Diana, Kodak Portra 400

For more of my analog, toy camera pics: 

with the Diana

with the Holga


About ventilateblog MUSIC Classically trained cellist. Attended Peabody Conservatory of Johns Hopkins University - degree in Music Composition, and three years of recording arts and audio electrical engineering. Multiple works for chamber groups and orchestra have been produced and performed. Singer-songwriter with rock and folk roots.. Electronica. Today, it's about mashing together all these things into improbable hybrids. Also, a longtime educator of music. PHOTOGRAPHY Unpredictable and in the moment is what I love. Streets, architecture, and people. Ruined places. History. Frozen moments. Great love for imagines wrought by beautiful mystery of film and vintage cheapy cameras. WRITING The vague, ephemeral. The historical - the ghosts behind the veil of time. Delving deeply into the intricacies of our physical and cultural world. Relaying memory and longing. And sometimes the absurd. Life runs deep. Life

Posted on January 3, 2013, in photography, Uncategorized and tagged , , , , , , , , . Bookmark the permalink. 11 Comments.

  1. The one taken at the Central Park in NYC looks like it was taken in the late 70s 😛 great one

  2. While I completely understand the romance attached to “tossing the dice” with one’s artistic expression, I simply can’t embrace lomography for my own work. When these limited cameras were first available in the ’60’s, I was a boy, and they were cameras a boy could handle. But, for me, they were an endless source of frustration, since I had so little control over my results. It wasn’t freeing, it was constricting. Grown-ups had cameras sophisticated enough to help their users get that much closer to what they visualized in their minds, and I wanted that.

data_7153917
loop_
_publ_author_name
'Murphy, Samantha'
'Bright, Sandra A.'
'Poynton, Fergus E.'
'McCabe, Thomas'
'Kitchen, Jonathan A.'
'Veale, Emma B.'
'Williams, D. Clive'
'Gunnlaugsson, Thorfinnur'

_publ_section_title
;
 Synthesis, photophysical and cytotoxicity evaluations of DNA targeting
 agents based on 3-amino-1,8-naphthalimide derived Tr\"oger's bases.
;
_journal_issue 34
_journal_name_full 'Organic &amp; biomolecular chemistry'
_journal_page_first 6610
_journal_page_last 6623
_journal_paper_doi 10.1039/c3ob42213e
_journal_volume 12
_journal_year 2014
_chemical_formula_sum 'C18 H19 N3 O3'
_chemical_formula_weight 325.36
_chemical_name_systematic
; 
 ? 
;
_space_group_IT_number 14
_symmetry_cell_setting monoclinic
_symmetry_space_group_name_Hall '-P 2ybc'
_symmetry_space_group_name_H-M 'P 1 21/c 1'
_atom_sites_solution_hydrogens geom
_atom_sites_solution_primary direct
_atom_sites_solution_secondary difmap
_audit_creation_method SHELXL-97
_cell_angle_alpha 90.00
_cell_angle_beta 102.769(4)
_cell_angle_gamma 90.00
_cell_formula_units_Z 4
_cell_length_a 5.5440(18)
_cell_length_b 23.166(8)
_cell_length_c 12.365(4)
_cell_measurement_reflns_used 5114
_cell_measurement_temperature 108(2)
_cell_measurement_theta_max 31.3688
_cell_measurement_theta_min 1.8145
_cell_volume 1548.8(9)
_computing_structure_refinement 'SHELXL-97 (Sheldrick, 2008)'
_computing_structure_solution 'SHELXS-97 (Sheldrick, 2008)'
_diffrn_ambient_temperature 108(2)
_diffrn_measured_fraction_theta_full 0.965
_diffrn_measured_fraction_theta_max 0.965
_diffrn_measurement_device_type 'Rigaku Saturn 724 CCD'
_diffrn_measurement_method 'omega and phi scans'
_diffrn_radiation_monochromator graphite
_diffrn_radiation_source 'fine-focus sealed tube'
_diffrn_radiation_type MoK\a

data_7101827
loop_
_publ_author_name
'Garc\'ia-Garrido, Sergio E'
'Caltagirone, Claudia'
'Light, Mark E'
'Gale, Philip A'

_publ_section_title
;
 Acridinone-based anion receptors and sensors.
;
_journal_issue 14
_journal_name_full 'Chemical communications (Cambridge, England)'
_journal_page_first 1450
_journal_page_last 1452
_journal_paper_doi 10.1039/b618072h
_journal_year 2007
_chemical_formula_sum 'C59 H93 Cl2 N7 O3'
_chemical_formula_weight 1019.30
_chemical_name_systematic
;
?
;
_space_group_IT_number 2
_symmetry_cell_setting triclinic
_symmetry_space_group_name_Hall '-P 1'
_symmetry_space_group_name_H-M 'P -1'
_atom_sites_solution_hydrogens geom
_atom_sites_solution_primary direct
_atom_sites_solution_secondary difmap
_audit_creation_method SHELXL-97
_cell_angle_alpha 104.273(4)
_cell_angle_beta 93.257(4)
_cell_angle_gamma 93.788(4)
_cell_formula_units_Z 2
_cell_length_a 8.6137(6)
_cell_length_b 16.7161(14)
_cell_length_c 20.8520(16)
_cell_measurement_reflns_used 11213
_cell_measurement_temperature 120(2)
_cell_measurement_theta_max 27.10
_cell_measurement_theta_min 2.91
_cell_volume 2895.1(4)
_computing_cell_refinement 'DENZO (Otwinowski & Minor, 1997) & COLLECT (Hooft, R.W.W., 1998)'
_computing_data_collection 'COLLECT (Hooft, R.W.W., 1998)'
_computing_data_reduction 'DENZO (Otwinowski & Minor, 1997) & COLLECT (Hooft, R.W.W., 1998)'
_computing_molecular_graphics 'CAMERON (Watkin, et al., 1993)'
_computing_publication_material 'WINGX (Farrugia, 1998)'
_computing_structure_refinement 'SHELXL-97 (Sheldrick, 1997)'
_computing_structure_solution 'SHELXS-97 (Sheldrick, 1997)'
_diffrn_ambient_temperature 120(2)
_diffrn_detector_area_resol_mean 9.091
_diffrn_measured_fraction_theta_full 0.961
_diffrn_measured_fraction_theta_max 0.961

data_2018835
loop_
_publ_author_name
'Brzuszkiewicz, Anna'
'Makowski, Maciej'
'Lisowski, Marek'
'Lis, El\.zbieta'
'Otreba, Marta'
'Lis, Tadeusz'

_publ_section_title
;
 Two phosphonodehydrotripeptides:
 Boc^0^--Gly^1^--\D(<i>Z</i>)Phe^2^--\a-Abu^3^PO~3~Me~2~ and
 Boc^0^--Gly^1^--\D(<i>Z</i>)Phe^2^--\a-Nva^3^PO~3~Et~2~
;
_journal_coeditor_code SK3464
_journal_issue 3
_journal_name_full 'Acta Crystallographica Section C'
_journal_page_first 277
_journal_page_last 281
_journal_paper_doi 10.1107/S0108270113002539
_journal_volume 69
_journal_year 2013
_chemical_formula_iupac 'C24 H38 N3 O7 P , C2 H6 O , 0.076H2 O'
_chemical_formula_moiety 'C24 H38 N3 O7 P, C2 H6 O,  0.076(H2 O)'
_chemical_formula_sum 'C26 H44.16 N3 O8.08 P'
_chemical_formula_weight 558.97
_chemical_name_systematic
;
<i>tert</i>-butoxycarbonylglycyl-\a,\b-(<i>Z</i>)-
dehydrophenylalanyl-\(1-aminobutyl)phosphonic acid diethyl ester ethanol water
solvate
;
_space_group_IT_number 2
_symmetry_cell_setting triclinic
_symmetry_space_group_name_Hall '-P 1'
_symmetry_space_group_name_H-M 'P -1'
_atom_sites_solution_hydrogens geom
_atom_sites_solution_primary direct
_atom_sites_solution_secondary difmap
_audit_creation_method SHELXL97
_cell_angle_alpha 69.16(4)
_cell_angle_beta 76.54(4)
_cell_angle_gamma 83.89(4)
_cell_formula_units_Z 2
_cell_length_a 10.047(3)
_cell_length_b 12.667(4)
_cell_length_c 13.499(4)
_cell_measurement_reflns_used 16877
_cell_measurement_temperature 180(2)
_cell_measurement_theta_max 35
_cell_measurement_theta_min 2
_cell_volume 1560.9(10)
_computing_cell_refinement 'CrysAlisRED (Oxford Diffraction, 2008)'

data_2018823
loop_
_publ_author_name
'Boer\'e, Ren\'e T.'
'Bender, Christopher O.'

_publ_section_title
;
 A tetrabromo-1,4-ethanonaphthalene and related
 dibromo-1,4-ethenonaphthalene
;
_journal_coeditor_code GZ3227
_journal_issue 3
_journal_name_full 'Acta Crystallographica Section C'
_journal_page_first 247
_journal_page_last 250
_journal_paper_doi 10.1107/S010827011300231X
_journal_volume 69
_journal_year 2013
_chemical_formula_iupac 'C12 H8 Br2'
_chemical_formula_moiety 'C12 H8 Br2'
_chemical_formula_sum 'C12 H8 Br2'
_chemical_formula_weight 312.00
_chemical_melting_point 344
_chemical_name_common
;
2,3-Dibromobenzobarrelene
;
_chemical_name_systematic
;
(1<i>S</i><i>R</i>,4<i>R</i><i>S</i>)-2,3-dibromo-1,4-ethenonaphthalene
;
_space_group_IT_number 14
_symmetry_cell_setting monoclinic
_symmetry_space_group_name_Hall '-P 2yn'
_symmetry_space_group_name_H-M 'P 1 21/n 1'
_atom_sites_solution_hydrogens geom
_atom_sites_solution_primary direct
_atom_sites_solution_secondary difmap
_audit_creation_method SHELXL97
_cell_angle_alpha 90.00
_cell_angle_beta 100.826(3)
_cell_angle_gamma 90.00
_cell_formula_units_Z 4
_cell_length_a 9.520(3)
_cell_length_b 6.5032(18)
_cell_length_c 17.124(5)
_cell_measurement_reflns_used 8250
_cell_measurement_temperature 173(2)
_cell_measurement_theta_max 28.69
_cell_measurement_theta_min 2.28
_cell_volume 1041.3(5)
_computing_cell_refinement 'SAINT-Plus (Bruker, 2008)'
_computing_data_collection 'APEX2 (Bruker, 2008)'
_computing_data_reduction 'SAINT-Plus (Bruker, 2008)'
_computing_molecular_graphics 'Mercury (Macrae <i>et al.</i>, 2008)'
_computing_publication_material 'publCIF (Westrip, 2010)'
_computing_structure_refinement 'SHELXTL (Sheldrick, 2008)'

Yes, you can create something wonderful, randomly, with poor tools. But artistry is not about happy accidents, is it? Why not just take the picture with a blindfold on? Why not just leave the film out of the camera half the time and let fate determine whether I get a picture or not? In the final analysis, I don’t believe in “shooting for the effect”, whether it means shooting everything in fisheye or everything with tilt-shift, so I can’t see a case in which I would say, “This is a fine subject for a picture…but what it really needs is to look as if it were taken with a deliberately mis-designed, defective hunk of plastic!”

    All that off to the side, a great and thought-provoking post which I really enjoyed, as I do much of your work. Happy New Year!

    • Happy New Year! Thanks for the thoughtful comment. While I personally disagree with some of what you say, you’ve definitely made good points and I appreciate that.
      As always, I enjoy your work!

  3. This is a fantastic read with wonderful lo-fi photos. I also did a little write up on the benefits of using film. Perhaps you’ll find it interesting. If you get the chance, please check it out.

    You can also take a look at my photos – many of which were taken with to cameras – here:



    • Thanks for the links. Digging quite a bit of your photos – and I enjoyed the article as well. I’ve been itching to try my hand at infrared film – going to wait for more bright and warm weather though.

      • No problem. I’m glad you enjoyed my photos and article. I still believe in film, and I want to share with everyone what film can do. For sure, infrared is amazing! Definitely try to get your hands on some. If you have any questions about shooting it, let me know and I might be able to give you some tips.

      • Oh, and I always thought that infrared should only be shot in bright, warm conditions. Yet, I shot a roll in late November and had some good results.

      • Good to know. I’ve been wondering what sort of contrast of heat-light I could get from organic subjects in winter.

      • I’ve only shot black and white infrared in winter, so I’m not sure if vegetation will be really vibrant and red with color infrared film. With black and white, you still get that bright white, ‘blooming’ effect with dark skies and water if shot at the right time of day. Usually late afternoon or early morning when shooting with the sun to your back is best.

  1. Pingback: Purely #nofilter – latest analog pics | ventilate